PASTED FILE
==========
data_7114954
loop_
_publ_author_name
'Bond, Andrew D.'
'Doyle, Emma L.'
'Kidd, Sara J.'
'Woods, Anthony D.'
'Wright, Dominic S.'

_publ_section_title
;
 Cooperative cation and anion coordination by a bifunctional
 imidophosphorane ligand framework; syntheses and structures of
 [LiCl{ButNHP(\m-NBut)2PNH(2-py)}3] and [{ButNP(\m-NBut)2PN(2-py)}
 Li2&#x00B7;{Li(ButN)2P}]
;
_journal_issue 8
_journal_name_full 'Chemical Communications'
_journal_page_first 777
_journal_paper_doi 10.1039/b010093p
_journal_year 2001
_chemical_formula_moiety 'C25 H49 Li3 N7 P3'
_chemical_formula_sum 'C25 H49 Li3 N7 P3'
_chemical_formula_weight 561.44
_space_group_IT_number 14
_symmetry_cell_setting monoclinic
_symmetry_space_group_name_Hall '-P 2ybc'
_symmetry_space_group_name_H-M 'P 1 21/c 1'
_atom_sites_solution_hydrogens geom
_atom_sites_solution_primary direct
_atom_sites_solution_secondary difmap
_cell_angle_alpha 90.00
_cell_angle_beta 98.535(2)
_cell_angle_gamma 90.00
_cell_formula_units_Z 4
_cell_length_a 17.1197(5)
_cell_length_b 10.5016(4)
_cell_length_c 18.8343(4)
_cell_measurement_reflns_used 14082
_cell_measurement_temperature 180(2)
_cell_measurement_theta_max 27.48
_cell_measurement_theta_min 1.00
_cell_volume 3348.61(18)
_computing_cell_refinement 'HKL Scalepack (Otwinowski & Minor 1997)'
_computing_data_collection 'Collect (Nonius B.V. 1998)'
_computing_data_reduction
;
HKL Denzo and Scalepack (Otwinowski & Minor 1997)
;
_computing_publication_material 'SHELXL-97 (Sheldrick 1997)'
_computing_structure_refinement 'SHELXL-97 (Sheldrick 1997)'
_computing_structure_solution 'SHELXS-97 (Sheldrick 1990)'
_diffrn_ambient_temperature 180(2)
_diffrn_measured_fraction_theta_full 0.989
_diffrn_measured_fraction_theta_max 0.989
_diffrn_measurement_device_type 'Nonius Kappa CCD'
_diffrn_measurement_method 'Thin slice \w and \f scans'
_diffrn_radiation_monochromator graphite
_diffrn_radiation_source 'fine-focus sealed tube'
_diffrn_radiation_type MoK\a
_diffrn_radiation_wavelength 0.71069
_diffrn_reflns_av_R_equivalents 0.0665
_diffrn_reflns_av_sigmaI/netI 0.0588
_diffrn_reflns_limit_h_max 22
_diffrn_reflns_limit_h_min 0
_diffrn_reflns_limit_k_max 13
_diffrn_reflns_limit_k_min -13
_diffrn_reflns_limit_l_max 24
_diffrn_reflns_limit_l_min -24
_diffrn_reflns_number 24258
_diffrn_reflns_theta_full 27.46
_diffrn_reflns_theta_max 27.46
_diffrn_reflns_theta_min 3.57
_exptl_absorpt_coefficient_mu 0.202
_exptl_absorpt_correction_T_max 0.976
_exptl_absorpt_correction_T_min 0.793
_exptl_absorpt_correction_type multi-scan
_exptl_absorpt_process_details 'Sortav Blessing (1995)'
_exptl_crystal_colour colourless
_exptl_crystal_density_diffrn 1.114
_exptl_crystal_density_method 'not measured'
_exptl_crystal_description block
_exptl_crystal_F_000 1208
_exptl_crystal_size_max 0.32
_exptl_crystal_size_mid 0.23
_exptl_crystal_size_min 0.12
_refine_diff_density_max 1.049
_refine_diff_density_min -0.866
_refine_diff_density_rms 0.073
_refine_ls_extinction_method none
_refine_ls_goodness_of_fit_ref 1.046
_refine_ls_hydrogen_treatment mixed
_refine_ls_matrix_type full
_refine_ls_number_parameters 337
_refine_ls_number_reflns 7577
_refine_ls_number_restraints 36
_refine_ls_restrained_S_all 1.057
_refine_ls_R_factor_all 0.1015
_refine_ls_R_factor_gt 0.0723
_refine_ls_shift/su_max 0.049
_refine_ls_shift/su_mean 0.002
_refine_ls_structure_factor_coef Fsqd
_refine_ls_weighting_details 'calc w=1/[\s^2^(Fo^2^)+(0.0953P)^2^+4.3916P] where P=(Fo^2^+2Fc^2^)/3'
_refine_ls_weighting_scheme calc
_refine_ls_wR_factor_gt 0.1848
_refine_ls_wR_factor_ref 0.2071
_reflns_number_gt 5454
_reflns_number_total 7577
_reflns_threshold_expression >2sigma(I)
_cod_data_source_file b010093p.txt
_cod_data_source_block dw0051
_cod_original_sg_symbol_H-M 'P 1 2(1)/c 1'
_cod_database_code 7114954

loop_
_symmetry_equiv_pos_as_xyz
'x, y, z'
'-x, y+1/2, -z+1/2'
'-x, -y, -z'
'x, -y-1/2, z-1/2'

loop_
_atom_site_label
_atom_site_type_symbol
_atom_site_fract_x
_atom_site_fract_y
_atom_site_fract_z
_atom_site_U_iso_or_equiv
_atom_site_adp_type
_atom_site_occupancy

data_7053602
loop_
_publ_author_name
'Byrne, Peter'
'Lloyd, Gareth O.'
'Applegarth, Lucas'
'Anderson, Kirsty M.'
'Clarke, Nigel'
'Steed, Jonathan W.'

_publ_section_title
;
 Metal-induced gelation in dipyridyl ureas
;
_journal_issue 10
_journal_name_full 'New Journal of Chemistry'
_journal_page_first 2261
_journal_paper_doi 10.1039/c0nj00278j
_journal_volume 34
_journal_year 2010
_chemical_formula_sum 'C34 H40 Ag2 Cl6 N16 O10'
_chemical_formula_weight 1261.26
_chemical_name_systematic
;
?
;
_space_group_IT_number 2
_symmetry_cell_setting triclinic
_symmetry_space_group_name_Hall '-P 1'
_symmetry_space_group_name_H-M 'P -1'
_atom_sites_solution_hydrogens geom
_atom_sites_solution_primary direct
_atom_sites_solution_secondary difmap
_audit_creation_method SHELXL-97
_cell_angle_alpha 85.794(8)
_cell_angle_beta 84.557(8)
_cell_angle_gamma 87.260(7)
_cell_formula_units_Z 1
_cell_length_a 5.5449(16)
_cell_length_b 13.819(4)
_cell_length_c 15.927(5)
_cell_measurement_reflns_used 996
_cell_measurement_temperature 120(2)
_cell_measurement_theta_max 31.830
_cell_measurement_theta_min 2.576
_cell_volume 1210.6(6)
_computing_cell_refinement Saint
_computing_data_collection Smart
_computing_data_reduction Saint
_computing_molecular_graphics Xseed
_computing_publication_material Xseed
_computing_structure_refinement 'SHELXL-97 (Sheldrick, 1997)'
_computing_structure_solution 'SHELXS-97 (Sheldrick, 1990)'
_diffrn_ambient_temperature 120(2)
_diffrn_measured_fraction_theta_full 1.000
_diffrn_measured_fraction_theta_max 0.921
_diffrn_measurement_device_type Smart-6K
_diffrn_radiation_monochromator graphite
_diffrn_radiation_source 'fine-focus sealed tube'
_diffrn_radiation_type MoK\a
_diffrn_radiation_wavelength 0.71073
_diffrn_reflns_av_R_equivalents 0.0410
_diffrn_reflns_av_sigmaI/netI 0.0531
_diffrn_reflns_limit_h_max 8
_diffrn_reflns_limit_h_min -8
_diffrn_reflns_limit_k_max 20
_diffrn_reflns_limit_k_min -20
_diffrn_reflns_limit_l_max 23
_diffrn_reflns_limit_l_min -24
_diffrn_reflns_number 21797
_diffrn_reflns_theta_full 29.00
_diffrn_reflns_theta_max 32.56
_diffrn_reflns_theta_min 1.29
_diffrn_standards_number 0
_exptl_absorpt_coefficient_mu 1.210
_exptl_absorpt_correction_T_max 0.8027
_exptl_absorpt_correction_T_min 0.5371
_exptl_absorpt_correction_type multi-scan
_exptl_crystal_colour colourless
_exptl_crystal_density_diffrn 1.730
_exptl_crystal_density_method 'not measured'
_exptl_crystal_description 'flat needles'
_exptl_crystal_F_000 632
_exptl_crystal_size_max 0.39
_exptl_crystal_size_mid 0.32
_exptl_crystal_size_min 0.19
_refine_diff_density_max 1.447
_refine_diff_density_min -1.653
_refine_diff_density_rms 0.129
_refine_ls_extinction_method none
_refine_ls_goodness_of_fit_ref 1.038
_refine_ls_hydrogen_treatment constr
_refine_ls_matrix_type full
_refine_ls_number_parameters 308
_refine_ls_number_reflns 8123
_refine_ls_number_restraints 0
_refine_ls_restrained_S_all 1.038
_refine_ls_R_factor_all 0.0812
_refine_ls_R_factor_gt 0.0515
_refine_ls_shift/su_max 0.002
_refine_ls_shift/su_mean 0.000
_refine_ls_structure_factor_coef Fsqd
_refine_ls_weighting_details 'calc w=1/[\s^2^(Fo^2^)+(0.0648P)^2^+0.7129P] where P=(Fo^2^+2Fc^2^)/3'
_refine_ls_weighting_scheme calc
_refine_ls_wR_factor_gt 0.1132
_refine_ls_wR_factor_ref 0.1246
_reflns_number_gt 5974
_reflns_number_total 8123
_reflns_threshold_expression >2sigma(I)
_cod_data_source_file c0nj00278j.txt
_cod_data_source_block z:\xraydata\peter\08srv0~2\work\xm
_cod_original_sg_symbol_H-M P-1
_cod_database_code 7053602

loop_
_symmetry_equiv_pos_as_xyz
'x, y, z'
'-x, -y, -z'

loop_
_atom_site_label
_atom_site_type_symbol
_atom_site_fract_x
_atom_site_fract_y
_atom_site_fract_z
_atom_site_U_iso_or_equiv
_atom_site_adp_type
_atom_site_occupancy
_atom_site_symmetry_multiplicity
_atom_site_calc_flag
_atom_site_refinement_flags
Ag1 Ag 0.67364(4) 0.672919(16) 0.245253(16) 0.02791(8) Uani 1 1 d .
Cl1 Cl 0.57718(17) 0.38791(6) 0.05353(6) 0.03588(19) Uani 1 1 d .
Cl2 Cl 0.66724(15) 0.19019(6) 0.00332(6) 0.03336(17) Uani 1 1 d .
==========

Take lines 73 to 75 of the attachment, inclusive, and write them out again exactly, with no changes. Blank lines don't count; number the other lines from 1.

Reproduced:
_exptl_absorpt_coefficient_mu 0.202
_exptl_absorpt_correction_T_max 0.976
_exptl_absorpt_correction_T_min 0.793